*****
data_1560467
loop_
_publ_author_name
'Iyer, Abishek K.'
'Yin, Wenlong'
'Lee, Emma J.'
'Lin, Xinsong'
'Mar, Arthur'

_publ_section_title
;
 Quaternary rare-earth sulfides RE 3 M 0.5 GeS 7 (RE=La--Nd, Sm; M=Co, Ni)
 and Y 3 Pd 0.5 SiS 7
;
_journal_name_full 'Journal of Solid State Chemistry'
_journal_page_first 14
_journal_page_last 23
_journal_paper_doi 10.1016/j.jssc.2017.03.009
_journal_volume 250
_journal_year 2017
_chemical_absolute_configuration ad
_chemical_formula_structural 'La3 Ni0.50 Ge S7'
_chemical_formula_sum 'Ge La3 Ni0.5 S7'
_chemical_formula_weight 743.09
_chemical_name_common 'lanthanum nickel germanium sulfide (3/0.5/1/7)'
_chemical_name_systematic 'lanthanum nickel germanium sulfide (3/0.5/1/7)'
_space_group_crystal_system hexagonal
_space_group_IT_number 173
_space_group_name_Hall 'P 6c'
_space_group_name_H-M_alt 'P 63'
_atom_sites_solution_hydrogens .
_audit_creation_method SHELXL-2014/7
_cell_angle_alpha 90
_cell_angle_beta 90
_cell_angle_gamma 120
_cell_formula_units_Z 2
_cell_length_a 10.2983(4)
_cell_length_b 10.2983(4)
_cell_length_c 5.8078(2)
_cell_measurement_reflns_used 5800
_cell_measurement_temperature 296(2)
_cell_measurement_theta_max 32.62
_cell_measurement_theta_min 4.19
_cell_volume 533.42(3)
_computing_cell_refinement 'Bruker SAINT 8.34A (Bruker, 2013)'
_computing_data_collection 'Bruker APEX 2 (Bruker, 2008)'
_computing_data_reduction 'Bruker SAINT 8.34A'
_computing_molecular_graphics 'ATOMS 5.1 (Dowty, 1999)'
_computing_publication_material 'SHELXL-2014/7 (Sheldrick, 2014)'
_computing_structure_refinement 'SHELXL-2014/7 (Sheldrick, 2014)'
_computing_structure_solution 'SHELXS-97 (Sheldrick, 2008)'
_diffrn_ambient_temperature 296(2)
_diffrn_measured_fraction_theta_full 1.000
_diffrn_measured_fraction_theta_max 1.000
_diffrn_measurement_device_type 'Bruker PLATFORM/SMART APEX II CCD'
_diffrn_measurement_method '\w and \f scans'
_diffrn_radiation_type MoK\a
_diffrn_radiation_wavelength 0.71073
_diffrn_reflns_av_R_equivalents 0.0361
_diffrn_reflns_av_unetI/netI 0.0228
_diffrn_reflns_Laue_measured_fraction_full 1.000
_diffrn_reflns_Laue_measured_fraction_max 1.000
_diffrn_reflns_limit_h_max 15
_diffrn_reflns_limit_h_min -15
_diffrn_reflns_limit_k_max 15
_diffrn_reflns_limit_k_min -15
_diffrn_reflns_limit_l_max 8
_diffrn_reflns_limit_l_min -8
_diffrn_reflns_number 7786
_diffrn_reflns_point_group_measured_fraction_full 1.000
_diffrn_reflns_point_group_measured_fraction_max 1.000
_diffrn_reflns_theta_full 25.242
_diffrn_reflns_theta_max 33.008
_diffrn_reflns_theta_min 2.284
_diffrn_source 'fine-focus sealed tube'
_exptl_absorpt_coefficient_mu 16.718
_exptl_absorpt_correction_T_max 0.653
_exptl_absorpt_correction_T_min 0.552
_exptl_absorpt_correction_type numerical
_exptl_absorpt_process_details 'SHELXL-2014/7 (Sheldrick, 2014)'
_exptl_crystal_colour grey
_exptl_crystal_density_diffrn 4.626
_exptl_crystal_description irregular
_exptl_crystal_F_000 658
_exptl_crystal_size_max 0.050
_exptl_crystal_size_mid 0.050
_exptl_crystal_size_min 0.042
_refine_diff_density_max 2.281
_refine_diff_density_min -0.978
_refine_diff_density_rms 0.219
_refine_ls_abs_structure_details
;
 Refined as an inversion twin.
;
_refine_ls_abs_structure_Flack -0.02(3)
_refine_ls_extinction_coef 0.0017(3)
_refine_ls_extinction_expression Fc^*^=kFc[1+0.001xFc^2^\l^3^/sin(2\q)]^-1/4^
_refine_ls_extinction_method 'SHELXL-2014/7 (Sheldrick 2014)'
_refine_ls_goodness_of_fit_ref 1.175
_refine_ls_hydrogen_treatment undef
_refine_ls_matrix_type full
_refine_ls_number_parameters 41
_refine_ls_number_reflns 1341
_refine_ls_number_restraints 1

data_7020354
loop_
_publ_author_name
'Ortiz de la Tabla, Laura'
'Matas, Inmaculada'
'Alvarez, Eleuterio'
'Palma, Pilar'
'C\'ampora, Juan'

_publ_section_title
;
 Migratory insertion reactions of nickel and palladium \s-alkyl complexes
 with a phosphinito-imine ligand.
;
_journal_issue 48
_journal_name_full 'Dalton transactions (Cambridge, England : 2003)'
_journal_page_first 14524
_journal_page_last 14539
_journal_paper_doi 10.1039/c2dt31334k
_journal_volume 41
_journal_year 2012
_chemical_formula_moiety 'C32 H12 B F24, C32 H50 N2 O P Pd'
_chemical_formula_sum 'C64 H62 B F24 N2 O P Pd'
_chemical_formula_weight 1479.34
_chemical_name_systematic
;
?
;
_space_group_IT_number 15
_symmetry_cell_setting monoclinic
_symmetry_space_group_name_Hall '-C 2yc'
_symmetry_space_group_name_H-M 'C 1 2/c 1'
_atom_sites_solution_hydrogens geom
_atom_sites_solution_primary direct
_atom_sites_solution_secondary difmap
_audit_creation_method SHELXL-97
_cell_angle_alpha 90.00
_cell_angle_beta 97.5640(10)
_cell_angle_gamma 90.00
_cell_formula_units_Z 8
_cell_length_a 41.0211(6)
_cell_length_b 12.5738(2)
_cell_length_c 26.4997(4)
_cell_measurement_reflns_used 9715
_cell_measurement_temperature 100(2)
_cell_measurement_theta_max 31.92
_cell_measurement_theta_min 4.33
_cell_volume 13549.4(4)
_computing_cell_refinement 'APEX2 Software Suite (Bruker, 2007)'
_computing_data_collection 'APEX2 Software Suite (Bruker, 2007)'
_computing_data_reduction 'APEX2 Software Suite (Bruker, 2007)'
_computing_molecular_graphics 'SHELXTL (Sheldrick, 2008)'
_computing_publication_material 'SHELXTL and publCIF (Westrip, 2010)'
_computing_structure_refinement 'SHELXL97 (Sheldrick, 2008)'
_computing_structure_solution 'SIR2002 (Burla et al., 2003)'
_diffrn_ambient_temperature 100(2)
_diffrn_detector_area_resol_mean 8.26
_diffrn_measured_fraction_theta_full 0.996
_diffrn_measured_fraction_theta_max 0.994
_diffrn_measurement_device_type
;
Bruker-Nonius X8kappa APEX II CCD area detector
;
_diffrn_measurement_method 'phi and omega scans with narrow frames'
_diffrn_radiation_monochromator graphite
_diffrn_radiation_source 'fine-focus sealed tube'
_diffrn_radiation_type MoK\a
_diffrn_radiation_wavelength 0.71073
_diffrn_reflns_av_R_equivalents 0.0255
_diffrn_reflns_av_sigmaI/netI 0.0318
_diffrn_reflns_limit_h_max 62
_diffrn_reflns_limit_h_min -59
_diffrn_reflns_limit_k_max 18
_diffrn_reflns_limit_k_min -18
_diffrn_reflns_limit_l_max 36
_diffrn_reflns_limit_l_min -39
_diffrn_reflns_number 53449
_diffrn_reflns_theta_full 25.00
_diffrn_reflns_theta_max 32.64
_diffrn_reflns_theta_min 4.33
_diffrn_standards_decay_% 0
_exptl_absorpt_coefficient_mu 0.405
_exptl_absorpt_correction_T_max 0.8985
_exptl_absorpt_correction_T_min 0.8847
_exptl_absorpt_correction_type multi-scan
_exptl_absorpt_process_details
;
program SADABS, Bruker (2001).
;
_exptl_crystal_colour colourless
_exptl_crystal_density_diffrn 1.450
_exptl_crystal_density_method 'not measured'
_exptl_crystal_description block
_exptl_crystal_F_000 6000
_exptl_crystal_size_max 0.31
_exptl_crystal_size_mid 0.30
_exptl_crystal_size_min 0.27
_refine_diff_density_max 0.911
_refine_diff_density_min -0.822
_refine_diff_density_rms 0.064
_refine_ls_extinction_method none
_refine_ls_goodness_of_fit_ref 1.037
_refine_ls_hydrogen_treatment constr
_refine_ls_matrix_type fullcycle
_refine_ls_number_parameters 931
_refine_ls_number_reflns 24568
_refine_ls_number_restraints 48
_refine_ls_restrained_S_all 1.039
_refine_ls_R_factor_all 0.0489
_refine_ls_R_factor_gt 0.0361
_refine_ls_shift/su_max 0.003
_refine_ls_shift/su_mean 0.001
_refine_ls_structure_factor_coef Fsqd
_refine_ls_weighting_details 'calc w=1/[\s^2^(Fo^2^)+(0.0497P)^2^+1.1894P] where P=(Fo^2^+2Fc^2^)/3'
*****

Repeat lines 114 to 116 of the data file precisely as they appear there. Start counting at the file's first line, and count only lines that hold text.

 Migratory insertion reactions of nickel and palladium \s-alkyl complexes
 with a phosphinito-imine ligand.
;